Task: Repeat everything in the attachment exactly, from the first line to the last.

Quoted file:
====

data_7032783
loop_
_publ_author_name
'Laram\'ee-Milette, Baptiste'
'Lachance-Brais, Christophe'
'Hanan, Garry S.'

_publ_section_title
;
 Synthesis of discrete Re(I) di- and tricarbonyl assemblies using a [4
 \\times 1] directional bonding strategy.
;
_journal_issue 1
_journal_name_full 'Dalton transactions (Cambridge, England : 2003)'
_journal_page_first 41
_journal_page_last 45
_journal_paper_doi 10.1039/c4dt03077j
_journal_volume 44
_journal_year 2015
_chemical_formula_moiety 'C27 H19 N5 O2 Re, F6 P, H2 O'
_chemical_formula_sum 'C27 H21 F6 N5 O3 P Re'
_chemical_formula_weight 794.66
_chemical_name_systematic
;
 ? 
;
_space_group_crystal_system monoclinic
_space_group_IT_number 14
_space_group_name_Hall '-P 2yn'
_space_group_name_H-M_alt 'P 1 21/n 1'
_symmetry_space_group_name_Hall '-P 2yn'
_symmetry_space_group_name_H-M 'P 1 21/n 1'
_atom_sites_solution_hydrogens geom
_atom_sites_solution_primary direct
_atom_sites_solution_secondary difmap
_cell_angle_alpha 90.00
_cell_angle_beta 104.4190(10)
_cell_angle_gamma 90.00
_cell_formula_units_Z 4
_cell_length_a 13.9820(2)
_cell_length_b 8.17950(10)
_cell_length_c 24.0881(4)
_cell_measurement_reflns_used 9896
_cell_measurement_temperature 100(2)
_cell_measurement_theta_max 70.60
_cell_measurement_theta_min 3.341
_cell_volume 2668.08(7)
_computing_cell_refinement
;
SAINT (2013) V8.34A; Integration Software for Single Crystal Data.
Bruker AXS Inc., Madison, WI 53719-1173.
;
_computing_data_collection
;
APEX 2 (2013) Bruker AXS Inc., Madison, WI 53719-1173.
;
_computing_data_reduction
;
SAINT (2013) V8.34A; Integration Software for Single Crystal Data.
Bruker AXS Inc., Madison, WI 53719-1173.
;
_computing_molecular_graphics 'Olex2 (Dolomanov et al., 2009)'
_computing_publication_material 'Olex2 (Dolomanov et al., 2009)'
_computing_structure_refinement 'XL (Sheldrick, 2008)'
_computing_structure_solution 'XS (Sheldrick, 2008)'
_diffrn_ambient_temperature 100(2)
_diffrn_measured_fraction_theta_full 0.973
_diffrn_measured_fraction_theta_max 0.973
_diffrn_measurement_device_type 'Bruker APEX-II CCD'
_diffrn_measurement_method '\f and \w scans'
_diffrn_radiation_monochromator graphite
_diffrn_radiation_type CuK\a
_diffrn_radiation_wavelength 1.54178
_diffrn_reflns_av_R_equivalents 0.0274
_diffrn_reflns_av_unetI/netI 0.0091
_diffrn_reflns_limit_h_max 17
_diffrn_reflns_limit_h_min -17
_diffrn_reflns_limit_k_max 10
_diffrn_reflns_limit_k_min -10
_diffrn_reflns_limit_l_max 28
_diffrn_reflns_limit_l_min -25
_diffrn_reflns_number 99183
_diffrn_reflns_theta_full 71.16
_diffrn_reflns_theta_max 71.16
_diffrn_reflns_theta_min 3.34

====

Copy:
data_7032783
loop_
_publ_author_name
'Laram\'ee-Milette, Baptiste'
'Lachance-Brais, Christophe'
'Hanan, Garry S.'

_publ_section_title
;
 Synthesis of discrete Re(I) di- and tricarbonyl assemblies using a [4
 \\times 1] directional bonding strategy.
;
_journal_issue 1
_journal_name_full 'Dalton transactions (Cambridge, England : 2003)'
_journal_page_first 41
_journal_page_last 45
_journal_paper_doi 10.1039/c4dt03077j
_journal_volume 44
_journal_year 2015
_chemical_formula_moiety 'C27 H19 N5 O2 Re, F6 P, H2 O'
_chemical_formula_sum 'C27 H21 F6 N5 O3 P Re'
_chemical_formula_weight 794.66
_chemical_name_systematic
;
 ? 
;
_space_group_crystal_system monoclinic
_space_group_IT_number 14
_space_group_name_Hall '-P 2yn'
_space_group_name_H-M_alt 'P 1 21/n 1'
_symmetry_space_group_name_Hall '-P 2yn'
_symmetry_space_group_name_H-M 'P 1 21/n 1'
_atom_sites_solution_hydrogens geom
_atom_sites_solution_primary direct
_atom_sites_solution_secondary difmap
_cell_angle_alpha 90.00
_cell_angle_beta 104.4190(10)
_cell_angle_gamma 90.00
_cell_formula_units_Z 4
_cell_length_a 13.9820(2)
_cell_length_b 8.17950(10)
_cell_length_c 24.0881(4)
_cell_measurement_reflns_used 9896
_cell_measurement_temperature 100(2)
_cell_measurement_theta_max 70.60
_cell_measurement_theta_min 3.341
_cell_volume 2668.08(7)
_computing_cell_refinement
;
SAINT (2013) V8.34A; Integration Software for Single Crystal Data.
Bruker AXS Inc., Madison, WI 53719-1173.
;
_computing_data_collection
;
APEX 2 (2013) Bruker AXS Inc., Madison, WI 53719-1173.
;
_computing_data_reduction
;
SAINT (2013) V8.34A; Integration Software for Single Crystal Data.
Bruker AXS Inc., Madison, WI 53719-1173.
;
_computing_molecular_graphics 'Olex2 (Dolomanov et al., 2009)'
_computing_publication_material 'Olex2 (Dolomanov et al., 2009)'
_computing_structure_refinement 'XL (Sheldrick, 2008)'
_computing_structure_solution 'XS (Sheldrick, 2008)'
_diffrn_ambient_temperature 100(2)
_diffrn_measured_fraction_theta_full 0.973
_diffrn_measured_fraction_theta_max 0.973
_diffrn_measurement_device_type 'Bruker APEX-II CCD'
_diffrn_measurement_method '\f and \w scans'
_diffrn_radiation_monochromator graphite
_diffrn_radiation_type CuK\a
_diffrn_radiation_wavelength 1.54178
_diffrn_reflns_av_R_equivalents 0.0274
_diffrn_reflns_av_unetI/netI 0.0091
_diffrn_reflns_limit_h_max 17
_diffrn_reflns_limit_h_min -17
_diffrn_reflns_limit_k_max 10
_diffrn_reflns_limit_k_min -10
_diffrn_reflns_limit_l_max 28
_diffrn_reflns_limit_l_min -25
_diffrn_reflns_number 99183
_diffrn_reflns_theta_full 71.16
_diffrn_reflns_theta_max 71.16
_diffrn_reflns_theta_min 3.34